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West Virginian production to decline by a third

Published by
World Coal,

A report from the WVU Bureau of Business and Economic Research foresees a decline in coal production by one-third from its peak in 2008 by the end of 2016. This corresponds to state-wide declines for the preceding six year. The report indicates that a combination of weak export demands and stricter emissions standards with large increase in oil and gas has caused coal production to decrease.

"It is vital that we understand the recent decline in coal output and why it has occurred," said Dr John Deskins, Director of the Bureau of Business and Economic Research. "We need to have a good idea of how much coal production we can expect to maintain in the state as we think about developing our economy going forward."

"One fact that many people do not realise is that the decline in coal production has not occurred evenly across the state," Deskins stated. The recent decline has entirely been driven by a drop in southern West Virginia coal output, while production in the northern part of the state has actually risen in the past few years. This divergence is due, at least in part, to lower levels of productivity in the southern part of the state, which have led to demonstrably higher production costs in many of the region's remaining coal reserves."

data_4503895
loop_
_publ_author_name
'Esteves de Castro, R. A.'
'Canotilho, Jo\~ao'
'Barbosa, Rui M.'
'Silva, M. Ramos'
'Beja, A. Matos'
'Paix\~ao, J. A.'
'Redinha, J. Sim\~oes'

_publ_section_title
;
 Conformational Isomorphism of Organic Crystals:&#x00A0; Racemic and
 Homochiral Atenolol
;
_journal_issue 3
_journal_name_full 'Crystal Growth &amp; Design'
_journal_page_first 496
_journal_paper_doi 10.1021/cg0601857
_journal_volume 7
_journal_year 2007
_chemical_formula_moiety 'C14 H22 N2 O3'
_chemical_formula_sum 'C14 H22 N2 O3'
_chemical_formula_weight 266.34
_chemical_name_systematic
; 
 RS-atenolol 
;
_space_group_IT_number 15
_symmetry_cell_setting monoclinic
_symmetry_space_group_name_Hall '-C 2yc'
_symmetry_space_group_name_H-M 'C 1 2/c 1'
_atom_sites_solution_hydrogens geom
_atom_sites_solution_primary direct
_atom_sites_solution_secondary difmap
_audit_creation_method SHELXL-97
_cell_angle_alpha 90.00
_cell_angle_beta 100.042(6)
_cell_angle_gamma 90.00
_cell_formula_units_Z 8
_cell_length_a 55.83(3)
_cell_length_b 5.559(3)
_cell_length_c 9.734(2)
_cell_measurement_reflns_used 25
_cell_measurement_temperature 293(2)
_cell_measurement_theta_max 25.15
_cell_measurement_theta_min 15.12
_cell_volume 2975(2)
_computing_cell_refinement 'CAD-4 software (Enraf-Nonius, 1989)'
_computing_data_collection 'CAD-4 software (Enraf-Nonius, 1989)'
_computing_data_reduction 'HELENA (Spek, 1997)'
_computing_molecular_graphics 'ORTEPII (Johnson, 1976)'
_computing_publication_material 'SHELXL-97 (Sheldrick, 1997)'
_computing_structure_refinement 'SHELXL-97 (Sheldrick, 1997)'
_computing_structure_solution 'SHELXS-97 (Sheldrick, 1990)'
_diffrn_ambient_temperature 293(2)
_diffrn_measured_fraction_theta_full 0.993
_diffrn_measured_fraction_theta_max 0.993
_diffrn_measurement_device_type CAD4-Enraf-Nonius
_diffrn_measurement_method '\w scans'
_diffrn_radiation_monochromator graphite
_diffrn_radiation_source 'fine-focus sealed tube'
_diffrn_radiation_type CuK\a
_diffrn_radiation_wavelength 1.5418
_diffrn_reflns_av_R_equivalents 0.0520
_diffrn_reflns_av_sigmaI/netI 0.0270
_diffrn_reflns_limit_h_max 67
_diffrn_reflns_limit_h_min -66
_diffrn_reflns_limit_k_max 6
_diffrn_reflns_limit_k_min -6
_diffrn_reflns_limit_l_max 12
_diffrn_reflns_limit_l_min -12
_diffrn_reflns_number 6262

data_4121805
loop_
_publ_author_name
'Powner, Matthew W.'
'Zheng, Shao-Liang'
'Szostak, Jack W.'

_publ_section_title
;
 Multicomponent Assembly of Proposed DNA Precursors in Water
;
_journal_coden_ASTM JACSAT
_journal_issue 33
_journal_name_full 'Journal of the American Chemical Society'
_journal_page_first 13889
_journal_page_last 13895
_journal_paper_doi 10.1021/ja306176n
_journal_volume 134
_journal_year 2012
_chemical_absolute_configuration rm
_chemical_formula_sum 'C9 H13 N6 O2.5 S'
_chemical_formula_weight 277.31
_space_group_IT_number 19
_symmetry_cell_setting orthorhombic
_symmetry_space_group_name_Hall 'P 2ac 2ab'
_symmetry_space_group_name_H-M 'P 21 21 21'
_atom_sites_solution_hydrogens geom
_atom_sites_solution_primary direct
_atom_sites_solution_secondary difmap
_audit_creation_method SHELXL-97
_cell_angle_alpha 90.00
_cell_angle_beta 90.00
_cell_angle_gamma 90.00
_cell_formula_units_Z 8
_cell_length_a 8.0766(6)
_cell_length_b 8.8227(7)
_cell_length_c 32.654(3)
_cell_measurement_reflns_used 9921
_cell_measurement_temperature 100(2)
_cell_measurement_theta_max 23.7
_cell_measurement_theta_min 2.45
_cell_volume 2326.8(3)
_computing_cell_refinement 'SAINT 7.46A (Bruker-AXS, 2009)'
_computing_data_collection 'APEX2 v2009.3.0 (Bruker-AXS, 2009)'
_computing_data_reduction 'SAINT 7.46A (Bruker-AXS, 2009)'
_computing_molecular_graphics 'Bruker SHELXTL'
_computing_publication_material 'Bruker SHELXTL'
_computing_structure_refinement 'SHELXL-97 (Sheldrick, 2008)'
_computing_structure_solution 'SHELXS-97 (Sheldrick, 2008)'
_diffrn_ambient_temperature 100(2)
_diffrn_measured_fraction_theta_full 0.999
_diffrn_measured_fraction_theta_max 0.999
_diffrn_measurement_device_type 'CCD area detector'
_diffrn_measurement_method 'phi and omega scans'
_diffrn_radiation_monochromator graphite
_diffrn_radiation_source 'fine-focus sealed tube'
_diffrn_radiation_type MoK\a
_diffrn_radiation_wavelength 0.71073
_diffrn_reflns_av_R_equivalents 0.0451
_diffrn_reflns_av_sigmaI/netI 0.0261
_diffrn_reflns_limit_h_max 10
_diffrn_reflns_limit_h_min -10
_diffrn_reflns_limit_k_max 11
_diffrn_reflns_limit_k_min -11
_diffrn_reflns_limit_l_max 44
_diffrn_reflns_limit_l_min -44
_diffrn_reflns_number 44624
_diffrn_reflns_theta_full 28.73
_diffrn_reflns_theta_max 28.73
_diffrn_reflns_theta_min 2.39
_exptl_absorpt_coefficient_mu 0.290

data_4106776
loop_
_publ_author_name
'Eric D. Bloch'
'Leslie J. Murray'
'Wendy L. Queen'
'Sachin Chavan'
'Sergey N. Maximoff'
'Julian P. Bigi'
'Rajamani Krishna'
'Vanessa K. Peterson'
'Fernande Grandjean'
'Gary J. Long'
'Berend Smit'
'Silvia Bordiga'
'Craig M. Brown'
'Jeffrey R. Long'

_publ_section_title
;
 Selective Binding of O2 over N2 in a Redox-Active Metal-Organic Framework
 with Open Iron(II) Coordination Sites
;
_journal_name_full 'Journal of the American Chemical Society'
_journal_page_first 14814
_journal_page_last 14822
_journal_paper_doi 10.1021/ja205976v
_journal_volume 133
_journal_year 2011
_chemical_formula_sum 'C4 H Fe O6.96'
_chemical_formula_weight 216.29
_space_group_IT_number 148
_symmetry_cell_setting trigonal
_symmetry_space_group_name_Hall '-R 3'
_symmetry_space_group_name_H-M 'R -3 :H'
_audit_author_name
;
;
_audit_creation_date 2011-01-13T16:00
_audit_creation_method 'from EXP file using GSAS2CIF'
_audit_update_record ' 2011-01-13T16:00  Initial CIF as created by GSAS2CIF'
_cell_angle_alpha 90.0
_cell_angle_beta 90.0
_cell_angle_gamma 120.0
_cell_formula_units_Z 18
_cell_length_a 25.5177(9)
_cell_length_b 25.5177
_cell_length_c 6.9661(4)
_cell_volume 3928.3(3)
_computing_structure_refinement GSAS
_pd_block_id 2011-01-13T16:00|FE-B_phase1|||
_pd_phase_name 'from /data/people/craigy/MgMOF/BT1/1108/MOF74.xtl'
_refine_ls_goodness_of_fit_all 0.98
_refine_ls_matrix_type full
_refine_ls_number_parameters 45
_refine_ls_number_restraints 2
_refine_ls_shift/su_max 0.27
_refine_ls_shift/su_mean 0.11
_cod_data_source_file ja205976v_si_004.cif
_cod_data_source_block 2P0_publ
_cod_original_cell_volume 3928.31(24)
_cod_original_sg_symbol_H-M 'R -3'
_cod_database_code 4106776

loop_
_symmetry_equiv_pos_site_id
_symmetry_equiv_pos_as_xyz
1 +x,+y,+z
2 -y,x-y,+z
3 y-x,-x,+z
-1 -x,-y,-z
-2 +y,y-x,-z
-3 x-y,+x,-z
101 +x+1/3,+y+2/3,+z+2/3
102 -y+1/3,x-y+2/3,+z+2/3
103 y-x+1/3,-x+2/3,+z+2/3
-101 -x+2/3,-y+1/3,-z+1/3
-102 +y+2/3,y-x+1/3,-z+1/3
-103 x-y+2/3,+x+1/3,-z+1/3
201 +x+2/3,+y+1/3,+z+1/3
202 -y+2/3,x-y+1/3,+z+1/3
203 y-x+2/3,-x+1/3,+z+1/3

These predictions align with outlooks made by the Monongalia County Coal Co., which will cut 588 jobs due to declining market conditions. Dr Deskins co-authored the report and commented: “The bad news that we heard from the Monongalia County Mine is very consistent with our overall outlook. We're forecasting even further declines in coal and, especially in the shortterm, we're forecasting more significant declines.”

According to the report, between 2017 and 2020 West Virginia coal production is anticipated to recover moderately. However, the state-wide coal production is considered likely to decline for the rest of the outlook period – producing less than 96 million short t in 2035.

Edited from press release by Harleigh Hobbs

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